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0 D
E e;i
2 E e;i
E e;i ð
E e;i ð
R I þ
0 D
R J þ ...
R I @
This expansion could be evaluated in principle on every potential energy surface
E e,i obtaining the vibrational properties of the excited states. However, care must be
taken in using DFT for excited states since it is rigorously a ground state theory.
The dynamical matrix can be evaluated either by numerical difference applying
small finite displacements, or directly within the perturbative approach [ 27 ].
The evaluation of the vibrational frequencies of the system is usually the
preliminary step for the calculation of the vibrational spectra. As will be discussed
through explicit examples in the next section, the DFT approach leads to systematic
errors, especially in the high-frequency range, which are up to the order of 5-10%,
stemming from the approximation introduced by the energy functionals, by the
frozen core approximation, and by the finite basis set expansion. However, the
trends of variation of frequencies with respect to external environment variations
are generally accurately reproduced.
3.2 Calculation of the Vibrational Spectra
The production of a vibrational spectrum involves the interaction of an external
field (typically the electromagnetic field) with the vibrational modes of the system.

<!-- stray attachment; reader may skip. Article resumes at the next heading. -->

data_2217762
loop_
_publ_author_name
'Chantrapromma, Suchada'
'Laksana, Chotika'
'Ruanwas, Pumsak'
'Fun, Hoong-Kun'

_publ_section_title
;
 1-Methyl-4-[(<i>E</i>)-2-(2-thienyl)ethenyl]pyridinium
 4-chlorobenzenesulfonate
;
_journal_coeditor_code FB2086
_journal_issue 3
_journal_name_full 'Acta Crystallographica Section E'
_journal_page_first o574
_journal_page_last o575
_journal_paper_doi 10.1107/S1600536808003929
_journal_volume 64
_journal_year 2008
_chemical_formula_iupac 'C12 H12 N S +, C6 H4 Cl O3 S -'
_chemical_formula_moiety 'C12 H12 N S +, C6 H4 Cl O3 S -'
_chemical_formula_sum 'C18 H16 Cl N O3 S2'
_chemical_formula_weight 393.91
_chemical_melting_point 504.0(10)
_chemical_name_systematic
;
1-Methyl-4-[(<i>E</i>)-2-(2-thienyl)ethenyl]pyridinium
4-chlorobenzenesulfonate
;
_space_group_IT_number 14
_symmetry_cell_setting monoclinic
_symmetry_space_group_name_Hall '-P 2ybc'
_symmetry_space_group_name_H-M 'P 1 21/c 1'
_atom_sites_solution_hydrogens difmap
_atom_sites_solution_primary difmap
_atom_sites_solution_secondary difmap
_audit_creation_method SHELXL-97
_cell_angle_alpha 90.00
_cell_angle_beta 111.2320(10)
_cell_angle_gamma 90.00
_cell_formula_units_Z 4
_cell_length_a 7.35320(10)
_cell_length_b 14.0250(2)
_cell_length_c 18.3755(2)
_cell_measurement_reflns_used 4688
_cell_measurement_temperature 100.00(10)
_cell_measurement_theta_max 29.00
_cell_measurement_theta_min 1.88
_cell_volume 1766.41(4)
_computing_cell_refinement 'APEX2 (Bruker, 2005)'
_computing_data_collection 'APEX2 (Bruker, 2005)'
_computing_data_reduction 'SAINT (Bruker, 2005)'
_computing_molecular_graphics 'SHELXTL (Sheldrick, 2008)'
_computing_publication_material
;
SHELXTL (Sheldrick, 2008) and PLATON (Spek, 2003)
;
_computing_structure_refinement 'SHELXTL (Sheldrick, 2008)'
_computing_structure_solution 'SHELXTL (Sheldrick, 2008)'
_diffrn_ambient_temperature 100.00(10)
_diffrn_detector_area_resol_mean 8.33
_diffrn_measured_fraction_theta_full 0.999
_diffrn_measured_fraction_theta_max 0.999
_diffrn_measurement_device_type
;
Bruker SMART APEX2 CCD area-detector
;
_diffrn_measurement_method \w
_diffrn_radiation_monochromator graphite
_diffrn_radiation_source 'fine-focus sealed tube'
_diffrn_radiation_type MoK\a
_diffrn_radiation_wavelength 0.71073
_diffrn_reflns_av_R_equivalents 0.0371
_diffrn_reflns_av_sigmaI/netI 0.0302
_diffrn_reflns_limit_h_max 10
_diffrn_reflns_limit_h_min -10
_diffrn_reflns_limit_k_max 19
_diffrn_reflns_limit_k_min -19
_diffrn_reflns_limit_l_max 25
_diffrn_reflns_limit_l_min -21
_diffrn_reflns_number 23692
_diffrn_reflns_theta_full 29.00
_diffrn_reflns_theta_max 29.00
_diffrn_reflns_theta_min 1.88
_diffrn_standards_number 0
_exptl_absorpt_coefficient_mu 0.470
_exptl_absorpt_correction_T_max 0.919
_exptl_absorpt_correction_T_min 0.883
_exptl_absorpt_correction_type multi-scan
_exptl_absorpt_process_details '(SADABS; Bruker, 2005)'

Once this interaction occurs, one might simply look at the variation of the probe
field after the interaction, as in the IR absorption experiments, or analyze the result
of the scattering process, as in the Raman experiments.
The absorption rate W I!F of a radiation of frequency
excting a material system
from a state I to a state F is
E inc ðoÞjm FI j
W I!F /
where E inc is the electric field of the incident light and
the electric dipole. After
the BO decoupling, one can treat the nuclear part quantum mechanically within the
harmonic approximation [ 28 ].
Q I jn i i @m fi
m FI ¼ m
hn f jn i
hn f j
Q I þ ...;
o I and for the i th
electron state, and Q I the corresponding vibrational coordinate. In the case of the IR
spectroscopy, however, the energy of the incident radiation is not sufficient to
electronically excite the system, thus
n i are the nuclear vibrational states of the mode at frequency
n i are both vibrational states of the
ground electronic state. Consequently, the first term of the sum gives a negligible
contribution due to orthonormality of
n f and
n f and
n i . In addition, given the selection
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